The Mancunion

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Review: Inferno

Given the success of Dan Brown’s novel ‘Inferno’, the book-film adaptation is a disappointment

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Book-film adaptations inevitably polarise opinion. Some fans become overwhelmed by anger and disappointment, arguing that the film does not do their favourite book justice. To others, the film brings the book to a life in a way greater than they could ever imagine. Thus, given that in 2013 Dan Brown’s Inferno was the best-selling novel in the US, the stakes could not have been higher. Unfortunately, Inferno is a bit of a let-down, failing to encapsulate the imagery of the masterful Dan Brown.

The plot is complex but the central thesis is fairly simple. A billionaire named Bertrand Zobrist (Ben Foster) believes global population growth is not sustainable. Hence, he wants to kill half of the world’s population in an act of a bio-terrorism. The opening scene shows Zobrist being chased before throwing himself off a building. Robert Langdon (Tom Hanks), a professor of symbology at Harvard University, then wakes up in a hospital room in Florence and is greeted by nurse Sienna Brooks (Felicity Jones). Brooks and Langdon then spend the rest of the film trying to locate the plague using clues left by Zobrist through different mediums of art (in particular drawing upon Botticelli’s Map of Hell, as well as Dante’s poem Divine of Comedy).

Dan Brown’s books are so successful because the plot is embedded within academic literature. Brown educates the reader, exposing them to different ideas and theories which perhaps changes their perspective of the world. In the novel Inferno, the core theory explored is Thomas Malthus’ An Essay on the Principle of Population (1798). This states that global food supplies increase arithmetically (2,4,6,8 etc.) while the global population grows geometrically (2,4,8,16 etc.). Therefore, eventually, population growth will outstrip food-strip resulting in apocalyptic catastrophe, as depicted in Botticelli’s Map of Hell. But the film makes no reference whatsoever to Malthus or his ideas; the film has been “dumbed down”, involving no attempt at all to explain the views held by Zobrist.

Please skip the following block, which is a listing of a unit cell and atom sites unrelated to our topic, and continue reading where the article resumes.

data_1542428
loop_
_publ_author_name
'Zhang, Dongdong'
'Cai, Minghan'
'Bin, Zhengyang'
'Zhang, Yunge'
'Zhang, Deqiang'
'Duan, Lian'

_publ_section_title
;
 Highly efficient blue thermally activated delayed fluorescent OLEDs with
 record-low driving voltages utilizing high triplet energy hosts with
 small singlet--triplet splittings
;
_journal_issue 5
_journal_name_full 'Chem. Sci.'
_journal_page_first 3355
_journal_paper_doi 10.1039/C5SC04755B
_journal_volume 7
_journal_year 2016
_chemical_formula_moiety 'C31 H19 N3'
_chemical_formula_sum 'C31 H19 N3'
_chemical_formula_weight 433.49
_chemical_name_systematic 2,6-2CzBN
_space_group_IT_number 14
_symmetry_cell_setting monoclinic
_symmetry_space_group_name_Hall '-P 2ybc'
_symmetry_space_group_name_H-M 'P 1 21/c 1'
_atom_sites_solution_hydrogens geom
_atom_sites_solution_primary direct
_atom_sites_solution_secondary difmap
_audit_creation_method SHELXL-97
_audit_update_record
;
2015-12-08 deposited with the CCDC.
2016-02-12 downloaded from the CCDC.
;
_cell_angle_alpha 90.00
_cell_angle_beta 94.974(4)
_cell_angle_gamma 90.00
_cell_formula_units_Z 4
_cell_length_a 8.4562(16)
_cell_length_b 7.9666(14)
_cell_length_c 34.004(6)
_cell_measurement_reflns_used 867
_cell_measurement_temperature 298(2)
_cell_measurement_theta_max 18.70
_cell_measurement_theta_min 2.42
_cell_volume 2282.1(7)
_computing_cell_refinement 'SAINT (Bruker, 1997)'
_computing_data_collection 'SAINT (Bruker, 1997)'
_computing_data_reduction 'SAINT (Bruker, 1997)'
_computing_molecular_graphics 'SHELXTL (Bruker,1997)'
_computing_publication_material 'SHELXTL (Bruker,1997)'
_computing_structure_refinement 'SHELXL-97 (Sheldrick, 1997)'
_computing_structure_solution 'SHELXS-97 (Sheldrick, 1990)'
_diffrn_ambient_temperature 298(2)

Not only is Inferno intellectually vacuous, relative to Brown’s novel, the themes are subtly different too. Elizabeth Sinksey (Sidse Babett Knudsen), head of the World Health Organization, assists Langdon and Brooks in finding Zobrist’s plague. Throughout the film, the two characters engage in mild flirting resulting in Langdon asking Sinksey whether she ever thinks about what “might have been” between the two of them. While the novel hints of a past intimate relationship between Langdon and Sinksey, this is merely a side-story. But in the film, their relationship takes center stage. If viewers wanted to see romance, they would go and watch a rom-com or a chick flick; Dan Brown fans want to be intellectually stimulated and this certainly does not add to that.

Tom Hanks’ acting is—as you would expect—good, while Felicity Jones does a decent job playing Sienna Brooks. In terms of cinematography, the film itself is impressive; the characters explore the beautiful cities of Florence, Venice and Istanbul. The actors performed well; the shots of the cities were impressive; the plot was lively—if somewhat dumbed down relative to the book. However, I was just given the impression that the production team’s hearts were not really in the making of Inferno.

In particular, the biggest frustration I had with Inferno is was what you took away from the film. Brown’s novel left you pondering some interesting questions regarding population growth and sustainability, but the film did not have the same powerful, lasting impact on the audience—xacerbated by the fact the final scenes focused on Langdon and Sinksey’s relationship rather than the Zobrist’s neo-Malfusian beliefs. Overall, the film did not live up to expectations. Die-hard Dan Brown fans: prepare for disappointment.